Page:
Physical Therapy

Concussion Program

Going "OTB" (OVER THE BARS) is the most common mechanism of brain injury in cycling. It doesn't matter if you land on top of your head, on the side, on the front or the back, any of those impacts can cause a concussion or brain injury. In traditional team sports like football and hockey, concussion testing has become the norm in order to determine level of severity of the injury and to safely and effectively manage an athlete's return to play. However, it is extremely less organized in the world of endurance athletes and cycling. In the sports of triathlon and cycling, it is more of "every man/women for themselves" when it comes to medical care and injury prevention.

In order to safely and effectively determine when a cyclist or triathlete should return to normal training, a baseline test should be done prior to the accident, and then again after to have a comparison. There are no norms when it comes to cognitive ability, therefore PRE-testing is critical to the management of traumatic brain injury. When should pre-testing be done? Immediately, since obviously accidents are unpredictable and could happen tomorrow. Ideally, testing would be done yearly much like a physical since balance and cognition can improve or deteriorate.


Computerized software called ImPACT (Immediate Post-Concussion Assessment and Cognitive Testing) is the most-widely used and most scientifically validated computerized concussion evaluation system. The test takes approximately 30-45 minutes for the initial baseline. The program measures multiple aspects of cognitive functioning in athletes, including:

  • Attention span
  • Working memory
  • Sustained and selective attention time
  • Response variability
  • Non-verbal problem solving
  • Reaction time

If a concussion is suspected, the baseline report will serve as a comparison to a repeat ImPACT test that can be scheduled once you are 24 hours symptom free. The results will then be reviewed, and can assess potential changes or damage caused by a concussion. The re-test will also allow us to assist the athlete in a proper return to training program, as a return to training too soon can prolong symptoms and potentially cause lasting and severe effects if another concussive event occurs.

The ImPACT Test is:

  • One important piece of the overall concussion evaluation and management process.
  • A sophisticated test of cognitive abilities.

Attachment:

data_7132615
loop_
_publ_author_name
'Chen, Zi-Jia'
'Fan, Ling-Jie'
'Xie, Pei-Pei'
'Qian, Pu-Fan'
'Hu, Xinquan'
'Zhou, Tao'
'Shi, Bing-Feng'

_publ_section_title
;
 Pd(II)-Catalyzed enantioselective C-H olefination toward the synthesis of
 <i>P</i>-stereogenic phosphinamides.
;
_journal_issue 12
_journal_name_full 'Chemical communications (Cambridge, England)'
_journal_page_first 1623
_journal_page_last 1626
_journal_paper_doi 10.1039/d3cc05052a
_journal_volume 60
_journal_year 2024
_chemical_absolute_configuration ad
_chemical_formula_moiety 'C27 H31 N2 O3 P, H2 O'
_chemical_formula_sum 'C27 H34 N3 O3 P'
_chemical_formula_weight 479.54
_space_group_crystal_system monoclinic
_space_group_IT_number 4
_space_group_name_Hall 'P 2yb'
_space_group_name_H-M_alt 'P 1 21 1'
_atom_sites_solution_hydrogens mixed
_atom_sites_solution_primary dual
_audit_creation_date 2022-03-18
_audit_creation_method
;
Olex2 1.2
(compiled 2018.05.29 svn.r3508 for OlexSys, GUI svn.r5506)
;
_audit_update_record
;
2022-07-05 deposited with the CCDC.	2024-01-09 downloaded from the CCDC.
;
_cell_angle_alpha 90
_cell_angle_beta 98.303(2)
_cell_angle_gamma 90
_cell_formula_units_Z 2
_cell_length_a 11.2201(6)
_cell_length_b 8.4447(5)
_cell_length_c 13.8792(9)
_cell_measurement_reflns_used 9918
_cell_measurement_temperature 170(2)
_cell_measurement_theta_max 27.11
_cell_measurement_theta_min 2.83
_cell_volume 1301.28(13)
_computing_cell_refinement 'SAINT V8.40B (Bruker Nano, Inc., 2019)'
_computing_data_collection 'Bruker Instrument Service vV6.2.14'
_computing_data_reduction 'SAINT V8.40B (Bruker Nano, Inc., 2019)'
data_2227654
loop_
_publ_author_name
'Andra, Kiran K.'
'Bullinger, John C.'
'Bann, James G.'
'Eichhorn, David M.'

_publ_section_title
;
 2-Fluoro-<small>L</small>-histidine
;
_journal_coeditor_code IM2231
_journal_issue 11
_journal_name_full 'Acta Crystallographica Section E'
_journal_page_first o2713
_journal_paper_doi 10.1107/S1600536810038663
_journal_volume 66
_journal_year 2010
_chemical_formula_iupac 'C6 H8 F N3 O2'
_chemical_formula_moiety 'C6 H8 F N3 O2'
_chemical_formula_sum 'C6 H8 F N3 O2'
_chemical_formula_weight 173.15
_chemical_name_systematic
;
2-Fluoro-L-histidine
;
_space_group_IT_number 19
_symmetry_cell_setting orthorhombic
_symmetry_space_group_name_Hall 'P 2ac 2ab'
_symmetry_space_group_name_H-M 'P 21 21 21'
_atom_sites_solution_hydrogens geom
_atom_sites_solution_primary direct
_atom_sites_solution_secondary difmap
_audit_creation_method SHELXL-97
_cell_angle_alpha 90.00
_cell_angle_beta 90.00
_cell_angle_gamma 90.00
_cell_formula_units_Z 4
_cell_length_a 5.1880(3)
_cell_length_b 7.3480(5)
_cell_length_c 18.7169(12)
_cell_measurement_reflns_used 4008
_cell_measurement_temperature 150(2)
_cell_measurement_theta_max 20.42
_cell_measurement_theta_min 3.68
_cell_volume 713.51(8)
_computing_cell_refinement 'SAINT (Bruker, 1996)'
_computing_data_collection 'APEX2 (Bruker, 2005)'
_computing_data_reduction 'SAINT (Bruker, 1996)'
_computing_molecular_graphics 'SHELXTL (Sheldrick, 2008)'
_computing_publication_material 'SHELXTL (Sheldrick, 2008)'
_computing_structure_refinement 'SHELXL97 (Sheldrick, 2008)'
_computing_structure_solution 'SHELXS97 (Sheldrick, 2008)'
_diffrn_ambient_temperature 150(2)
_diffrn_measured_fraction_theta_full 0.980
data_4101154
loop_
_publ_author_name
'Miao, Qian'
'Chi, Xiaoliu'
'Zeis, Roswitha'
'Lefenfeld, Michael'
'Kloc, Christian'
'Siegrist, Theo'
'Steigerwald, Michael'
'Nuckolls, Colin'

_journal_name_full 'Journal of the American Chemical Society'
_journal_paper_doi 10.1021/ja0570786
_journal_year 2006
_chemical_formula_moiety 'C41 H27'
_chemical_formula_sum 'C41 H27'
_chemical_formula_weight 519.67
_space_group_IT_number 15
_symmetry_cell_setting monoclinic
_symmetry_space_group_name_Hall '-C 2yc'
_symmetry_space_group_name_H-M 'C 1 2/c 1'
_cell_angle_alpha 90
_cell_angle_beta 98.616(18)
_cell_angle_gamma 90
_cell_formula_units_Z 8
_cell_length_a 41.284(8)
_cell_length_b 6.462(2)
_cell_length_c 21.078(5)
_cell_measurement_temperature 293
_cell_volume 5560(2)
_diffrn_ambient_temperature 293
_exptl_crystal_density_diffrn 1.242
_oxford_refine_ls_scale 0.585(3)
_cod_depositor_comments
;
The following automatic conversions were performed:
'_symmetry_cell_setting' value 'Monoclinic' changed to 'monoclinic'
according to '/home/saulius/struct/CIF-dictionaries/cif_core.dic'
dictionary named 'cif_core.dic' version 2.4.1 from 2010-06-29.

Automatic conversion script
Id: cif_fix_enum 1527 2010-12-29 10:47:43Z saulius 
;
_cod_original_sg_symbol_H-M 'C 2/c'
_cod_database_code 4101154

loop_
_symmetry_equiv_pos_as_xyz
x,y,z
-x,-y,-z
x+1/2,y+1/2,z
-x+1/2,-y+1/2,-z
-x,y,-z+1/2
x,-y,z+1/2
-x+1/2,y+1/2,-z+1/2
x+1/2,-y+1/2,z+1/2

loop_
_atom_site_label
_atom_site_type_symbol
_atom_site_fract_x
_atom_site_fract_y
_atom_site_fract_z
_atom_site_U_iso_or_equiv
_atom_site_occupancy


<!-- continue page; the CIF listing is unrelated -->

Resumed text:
• The most scientifically researched concussion management tool.
  • A tool that can help health care professionals track recovery of cognitive processes following concussion.
  • A tool to help communicate post-concussion status to athletes, coaches, parents, clinicians.
  • A tool that helps health care professionals and educators make decisions about academic needs following concussion.


When should I schedule a baseline ImPACT test?
Immediately, since accidents can happen anytime you are on the road or trails.

How often should I get re-tested if I haven't had an injury?
Yearly, just like an annual physical.

How soon after a brain injury should I be tested with ImPACT?
Once your symptoms subside, then call to schedule an appointment.

If symptoms are gone, why do the re-test then?
In order to determine if your unique cognitive ability has returned to normal. This helps determine a return to training program. Returning to training too soon can cause symptoms to last longer.

Does testing reduce the likelihood of concussion or prevent it?
No, proper fitting helmets and awareness are the best prevention methods.

I just had my "bell rung", do I still need to do the testing?
YES! There is no diagnosis in the medical literature called "bell rung". These are concussions! While they may be mild, a cumulative effect can create long term brain health issues.

If I sustain a traumatic brain injury what should I do first?
You should be evaluated ASAP after the injury by a medical professional – preferably an emergency or a family physician.

I have children, are they are risk and should they be tested?
Most high schools have implemented testing for football with soccer/hockey/lacrosse/basketball/baseball/softball lagging behind. Any sport with a chance of impact to the head should consider a baseline test (ie, skateboarding, skiing, rock climbing, etc.). Knowing what is cognitively normal for a child is extremely tough and impossible without a baseline. While having a helmet on that fits correctly is critical to prevent severe head injury, it will not totally prevent a concussive injury.